“I just called her and told her she could do something for me real quick, just kind of freestyle something. It was dope,” BUKK says in reference to the sample of his mother on “K-2,” a song off the self-produced 8886 EP (with the exception of one Softwehr track). At the end of the song, she speaks on her son as a child and his trajectory as an artist, Black Album-style from a mother’s perspective. When asked if his mom is scared by some of his images and music, he says with a laugh, “she fucks with it. She’s more about the beats than anything.”


Initially, I’m intrigued by the promo video for the 8886 EP, which pays homage to the New Smyrna Beach area code “3-8-6.” This is when I see who BUKK really is.

In the visual, he is lip-syncing to “400 Degreez” by Juvenile and bouncing around on a mattress beneath neon-trap-yellow lighting. His freeform are dreads everywhere, he gulps lean, re-positions a fat joint from lip to fingers and through the air. The scene is weird and beautiful and Drake has nothing on his “rapper hands.” This is where I figure out BUKK loves music like me. I’m immediately transported back to the 10-year-old girl me, with a shoe box full of cash money CDs and I realize this is the sound trap music is reinventing now. I suddenly want to be dumb inebriated, turning up with BUKK for the ’99 and the 2000.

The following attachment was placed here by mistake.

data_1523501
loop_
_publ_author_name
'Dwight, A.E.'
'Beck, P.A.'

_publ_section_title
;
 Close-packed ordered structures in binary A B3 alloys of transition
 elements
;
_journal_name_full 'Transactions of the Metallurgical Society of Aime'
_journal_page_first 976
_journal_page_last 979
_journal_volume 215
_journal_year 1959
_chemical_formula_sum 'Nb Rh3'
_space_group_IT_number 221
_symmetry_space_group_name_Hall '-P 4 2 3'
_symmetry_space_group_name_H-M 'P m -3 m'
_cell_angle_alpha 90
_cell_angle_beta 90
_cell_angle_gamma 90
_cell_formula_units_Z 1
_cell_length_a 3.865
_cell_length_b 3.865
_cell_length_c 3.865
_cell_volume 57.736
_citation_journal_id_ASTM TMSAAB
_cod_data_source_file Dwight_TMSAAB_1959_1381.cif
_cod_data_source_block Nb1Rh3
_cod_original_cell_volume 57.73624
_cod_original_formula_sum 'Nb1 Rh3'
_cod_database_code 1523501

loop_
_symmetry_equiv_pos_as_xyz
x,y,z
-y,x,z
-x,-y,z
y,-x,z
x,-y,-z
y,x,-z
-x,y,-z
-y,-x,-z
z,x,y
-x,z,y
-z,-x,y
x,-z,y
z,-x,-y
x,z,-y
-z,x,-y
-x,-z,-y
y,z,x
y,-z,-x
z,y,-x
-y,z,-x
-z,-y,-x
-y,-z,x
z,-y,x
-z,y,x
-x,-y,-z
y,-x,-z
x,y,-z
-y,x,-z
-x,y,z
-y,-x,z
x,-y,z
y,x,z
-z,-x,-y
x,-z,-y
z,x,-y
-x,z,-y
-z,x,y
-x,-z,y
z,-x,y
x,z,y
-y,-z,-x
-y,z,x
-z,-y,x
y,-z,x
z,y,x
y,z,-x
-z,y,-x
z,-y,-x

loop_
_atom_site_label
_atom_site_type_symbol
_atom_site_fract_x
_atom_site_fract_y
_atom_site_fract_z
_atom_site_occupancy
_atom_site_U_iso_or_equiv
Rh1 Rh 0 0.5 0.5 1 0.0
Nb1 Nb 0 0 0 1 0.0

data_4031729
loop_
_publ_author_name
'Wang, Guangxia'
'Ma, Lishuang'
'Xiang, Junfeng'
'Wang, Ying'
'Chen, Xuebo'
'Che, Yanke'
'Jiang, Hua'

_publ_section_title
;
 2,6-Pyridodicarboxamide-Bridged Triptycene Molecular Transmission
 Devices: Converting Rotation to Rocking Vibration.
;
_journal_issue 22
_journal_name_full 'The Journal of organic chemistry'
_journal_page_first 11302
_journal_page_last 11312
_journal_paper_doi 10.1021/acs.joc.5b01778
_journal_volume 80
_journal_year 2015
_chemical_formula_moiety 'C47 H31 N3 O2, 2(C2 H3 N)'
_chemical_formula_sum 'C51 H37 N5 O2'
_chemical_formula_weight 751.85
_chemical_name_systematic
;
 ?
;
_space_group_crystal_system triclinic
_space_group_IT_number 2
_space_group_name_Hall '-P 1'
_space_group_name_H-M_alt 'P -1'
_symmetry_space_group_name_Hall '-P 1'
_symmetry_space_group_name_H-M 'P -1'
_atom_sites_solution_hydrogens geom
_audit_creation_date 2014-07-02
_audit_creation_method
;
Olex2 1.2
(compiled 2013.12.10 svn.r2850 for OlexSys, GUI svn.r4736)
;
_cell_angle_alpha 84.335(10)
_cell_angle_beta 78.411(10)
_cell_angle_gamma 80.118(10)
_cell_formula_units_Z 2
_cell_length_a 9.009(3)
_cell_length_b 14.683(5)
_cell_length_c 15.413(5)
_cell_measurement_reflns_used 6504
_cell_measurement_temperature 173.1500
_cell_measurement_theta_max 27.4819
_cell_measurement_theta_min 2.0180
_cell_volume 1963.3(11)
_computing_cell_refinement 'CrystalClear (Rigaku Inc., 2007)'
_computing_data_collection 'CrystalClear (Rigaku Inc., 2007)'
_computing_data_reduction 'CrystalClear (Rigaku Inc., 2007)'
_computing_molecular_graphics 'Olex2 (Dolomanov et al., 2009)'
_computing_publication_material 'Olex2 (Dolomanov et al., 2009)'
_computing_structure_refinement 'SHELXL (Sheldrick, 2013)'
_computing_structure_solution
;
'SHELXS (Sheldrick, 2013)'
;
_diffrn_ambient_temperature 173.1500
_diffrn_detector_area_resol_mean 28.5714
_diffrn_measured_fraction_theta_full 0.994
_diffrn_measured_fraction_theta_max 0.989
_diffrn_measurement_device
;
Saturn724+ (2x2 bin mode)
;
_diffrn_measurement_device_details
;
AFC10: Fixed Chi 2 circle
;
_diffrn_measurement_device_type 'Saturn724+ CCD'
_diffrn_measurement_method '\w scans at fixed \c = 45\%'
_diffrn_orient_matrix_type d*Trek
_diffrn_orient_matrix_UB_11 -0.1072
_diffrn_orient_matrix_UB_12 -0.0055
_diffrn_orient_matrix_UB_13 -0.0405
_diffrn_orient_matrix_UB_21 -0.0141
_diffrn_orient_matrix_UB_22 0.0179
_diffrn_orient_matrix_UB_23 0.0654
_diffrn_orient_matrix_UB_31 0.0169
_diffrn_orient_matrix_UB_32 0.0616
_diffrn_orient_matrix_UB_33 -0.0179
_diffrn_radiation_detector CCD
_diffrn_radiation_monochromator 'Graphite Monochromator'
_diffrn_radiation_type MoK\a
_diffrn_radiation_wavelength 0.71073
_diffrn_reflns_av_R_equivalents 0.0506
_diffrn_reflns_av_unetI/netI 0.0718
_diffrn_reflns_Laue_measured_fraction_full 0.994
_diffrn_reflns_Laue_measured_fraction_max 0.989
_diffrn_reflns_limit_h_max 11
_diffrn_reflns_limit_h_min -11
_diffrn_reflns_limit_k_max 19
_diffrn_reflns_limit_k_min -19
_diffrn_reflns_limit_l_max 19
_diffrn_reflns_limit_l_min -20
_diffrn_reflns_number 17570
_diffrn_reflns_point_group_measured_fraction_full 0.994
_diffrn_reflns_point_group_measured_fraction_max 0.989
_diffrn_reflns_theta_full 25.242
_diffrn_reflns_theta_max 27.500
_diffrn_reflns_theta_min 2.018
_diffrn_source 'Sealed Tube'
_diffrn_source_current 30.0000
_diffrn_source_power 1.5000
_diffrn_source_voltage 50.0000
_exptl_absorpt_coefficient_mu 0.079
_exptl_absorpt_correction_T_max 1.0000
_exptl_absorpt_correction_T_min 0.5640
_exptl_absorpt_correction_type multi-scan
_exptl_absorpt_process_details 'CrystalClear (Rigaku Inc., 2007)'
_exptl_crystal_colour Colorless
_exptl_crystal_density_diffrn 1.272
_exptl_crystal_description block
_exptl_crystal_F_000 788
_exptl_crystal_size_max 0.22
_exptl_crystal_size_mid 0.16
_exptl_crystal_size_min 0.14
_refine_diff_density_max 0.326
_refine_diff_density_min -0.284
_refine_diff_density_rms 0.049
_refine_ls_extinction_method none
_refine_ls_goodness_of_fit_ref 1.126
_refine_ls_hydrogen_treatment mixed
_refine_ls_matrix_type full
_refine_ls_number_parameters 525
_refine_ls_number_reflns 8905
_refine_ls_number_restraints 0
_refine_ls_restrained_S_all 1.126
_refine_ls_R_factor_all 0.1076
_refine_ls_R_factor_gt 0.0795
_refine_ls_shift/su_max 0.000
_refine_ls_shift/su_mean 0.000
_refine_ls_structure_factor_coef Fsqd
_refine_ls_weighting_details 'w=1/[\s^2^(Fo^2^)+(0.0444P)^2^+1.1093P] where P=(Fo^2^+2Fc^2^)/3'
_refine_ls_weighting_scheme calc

“There’s something you brought to my attention on that last question,” Bukk says from his Volusia County porch 800 miles away. It’s a moment in the otherwise dull conversation that makes me sit up abruptly at my kitchen table. “I’m super passionate about music, but at the same time, like you said, I don’t like labeling shit. I’m just making shit. Most people are organized and know what they want to do, and know what their sound is, but I don’t really think about all of that.”  At first, I think to argue. His sound is highly original, especially his eerie production. Then I realize, this is what goes through the mind of most true artists, this is where I begin to think of him as one.